The following selected from the complete press release
At a time of significant national and international uncertainty, the Barbican’s 2018 season The Art of Change, announced today (17 May 2017), explores how the arts respond to, reflect and potentially effect change in the social and political landscape. With new world-class work across three distinct strands – Changing times, Changing perceptions and Changing society now – the season presents bold artistic responses to vital global issues including feminism, climate change and human rights, while providing a platform for voices currently underrepresented in the arts, and will feature across all Barbican stages, galleries, screens and public spaces.
Sir Nicholas Kenyon, Managing Director, Barbican said: “The Art of Change is a timely look at the dialogue that exists between art, society and politics. In addition to showcasing work that has responded to geopolitical and social events of the past, our 2018 season will explore the current, and potential, role of artists and the arts in bringing about change. Throughout the year, the Barbican’s public spaces will host talks, debates and projects, fostering civic discussion and featuring a diverse range of voices debating the roles and responsibilities of individual citizens, the arts, and arts centres, in responding to the challenges of the future.”
Louise Jeffreys, Director of Arts, Barbican said: “Our 2018 season weaves multiple stories and experiences together across all of the Barbican’s art forms exploring changing societal attitudes, power dynamics, relationships and the treatment of individuals and groups considered to be outside of the mainstream. With projects tackling some of the most pressing global concerns of our time to more localized issues impacting the UK today, we will be seeking to understand how culture borrows from society – and vice versa – while ultimately asking, ‘Can the arts change the world?’”
Jake Heggie’s Dead Man Walking (UK Premiere)
Tue 20 Feb 2018, 7pm, Barbican Hall
Produced by the BBC Symphony Orchestra and the Barbican
The Barbican and the BBC SO co-present the UK premiere of Jake Heggie’s first opera Dead Man Walking (which had its world premiere in 2000) – one of the most political and most widely-performed operas in the US – in a performance directed by Leonard Foglia. The opera is based on the narrative book by Sister Helen Prejean, about the real-life journey of a nun who becomes the pen-pal and, later, spiritual advisor to a convicted murderer on Louisiana State Penitentiary’s death row. The murderer Joseph De Rocher refuses to take responsibility, portraying himself as the victim. Through meetings with him, the heartbroken parents of the murder victims, and De Rocher’s own family, Sister Helen, who went on to become one of America’s leading advocates for the abolition of the death penalty, makes an extraordinary journey through pain, conflict and grief to help Joseph find his way to the truth, and to the redemptive power of love. Joyce DiDonato stars as Sister Helen in this concert-staged performance.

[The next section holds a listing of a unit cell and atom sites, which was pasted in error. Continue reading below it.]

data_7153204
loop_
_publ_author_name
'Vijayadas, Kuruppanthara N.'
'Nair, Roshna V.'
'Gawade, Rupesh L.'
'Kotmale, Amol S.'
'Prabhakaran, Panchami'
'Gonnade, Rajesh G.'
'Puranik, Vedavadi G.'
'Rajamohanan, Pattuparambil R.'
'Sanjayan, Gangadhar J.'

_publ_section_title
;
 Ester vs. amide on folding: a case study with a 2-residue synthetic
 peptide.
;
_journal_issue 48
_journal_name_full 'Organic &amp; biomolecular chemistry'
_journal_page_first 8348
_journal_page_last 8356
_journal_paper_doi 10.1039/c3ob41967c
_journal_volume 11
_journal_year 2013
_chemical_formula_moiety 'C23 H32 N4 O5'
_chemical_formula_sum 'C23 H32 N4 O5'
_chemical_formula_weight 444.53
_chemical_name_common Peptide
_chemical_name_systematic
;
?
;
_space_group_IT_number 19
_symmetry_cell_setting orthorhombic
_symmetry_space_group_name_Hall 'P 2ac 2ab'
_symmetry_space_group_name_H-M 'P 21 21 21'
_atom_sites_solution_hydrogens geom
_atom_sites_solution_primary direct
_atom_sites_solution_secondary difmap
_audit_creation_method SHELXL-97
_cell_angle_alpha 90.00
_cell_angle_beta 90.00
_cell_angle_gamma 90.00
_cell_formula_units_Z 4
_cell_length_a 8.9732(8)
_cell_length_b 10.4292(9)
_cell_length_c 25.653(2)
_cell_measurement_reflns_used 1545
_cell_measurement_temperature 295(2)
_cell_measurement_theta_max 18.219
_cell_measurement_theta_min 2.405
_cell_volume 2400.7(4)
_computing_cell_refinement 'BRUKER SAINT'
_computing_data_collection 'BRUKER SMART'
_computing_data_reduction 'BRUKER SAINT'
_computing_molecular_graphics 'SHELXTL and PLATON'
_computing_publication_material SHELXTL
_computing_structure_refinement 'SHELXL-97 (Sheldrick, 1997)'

Jazz at Lincoln Center Orchestra and Wynton Marsalis
Mon 26 Feb–Thu 1 Mar 2018, Barbican Hall
International Associate Residency
The world-renowned Jazz at Lincoln Center Orchestra with Wynton Marsalis returns to the Barbican for its fifth International Associate residency in 2018. A highlight of the residency will be a re-creation of the famous Benny Goodman 1938 Carnegie Hall jazz concert – the first interracial concert at New York’s prestigious Carnegie Hall, and a watershed moment in American music history.
Goodman was a classically trained Jewish clarinet prodigy from Chicago who became a jazz and swing musician and bandleader, known as the "King of Swing". In the mid-1930s, against a backdrop of racial segregation, Goodman led one of the first well-known racially integrated jazz groups. On 16 January 1938, Goodman's big band plus guest soloists were invited to play a jazz concert in New York's Carnegie Hall, which has been described by AllMusic as "the single most important jazz or popular music concert in history: jazz's "coming out" party to the world of "respectable" music”.
The residency provides an opportunity to experience fifteen of America’s finest soloists, ensemble players, and arrangers in jazz music today in concerts, workshops and masterclasses. Further details to be announced.
Powerplant – The Filthy Fifteen
Tue 1 May 2018, 7.30pm, Milton Court
Nicole Lizée’s The Filthy Fifteen was commissioned by Joby Burgess in 2016 and is inspired by fifteen songs deemed too explicit by the committee of the Parents Music Resource Center (PMRC) in 1985. The committee made a playlist of what it deemed the most offensive music at the time, including songs by megastars like Madonna and Prince. The list, dubbed the "Filthy 15", was to serve as an example of how the PMRC thought albums should be “rated”. But instead of issuing general "PG" and "R" designations, the committee suggested content-based ratings: "X" for profane or sexually explicit lyrics, "O" for occult references, "D/A" for lyrics about drugs and alcohol and "V" for violent content. Ultimately, the Record Industry Association of America convinced labels to affix potentially offensive albums with the warning stickers that are still in place now: “Parental Advisory: Explicit Lyrics.” At the time, the stickers became such a talking point that the Senate's Committee on Commerce held a hearing on the "Contents of Music and the Lyrics of Records", at which Frank Zappa, John Denver and Twisted Sister’s Dee Snider testified. The musicians were worried that the stickers would lead to record stores refusing to carry albums, a fact that came true with Walmart.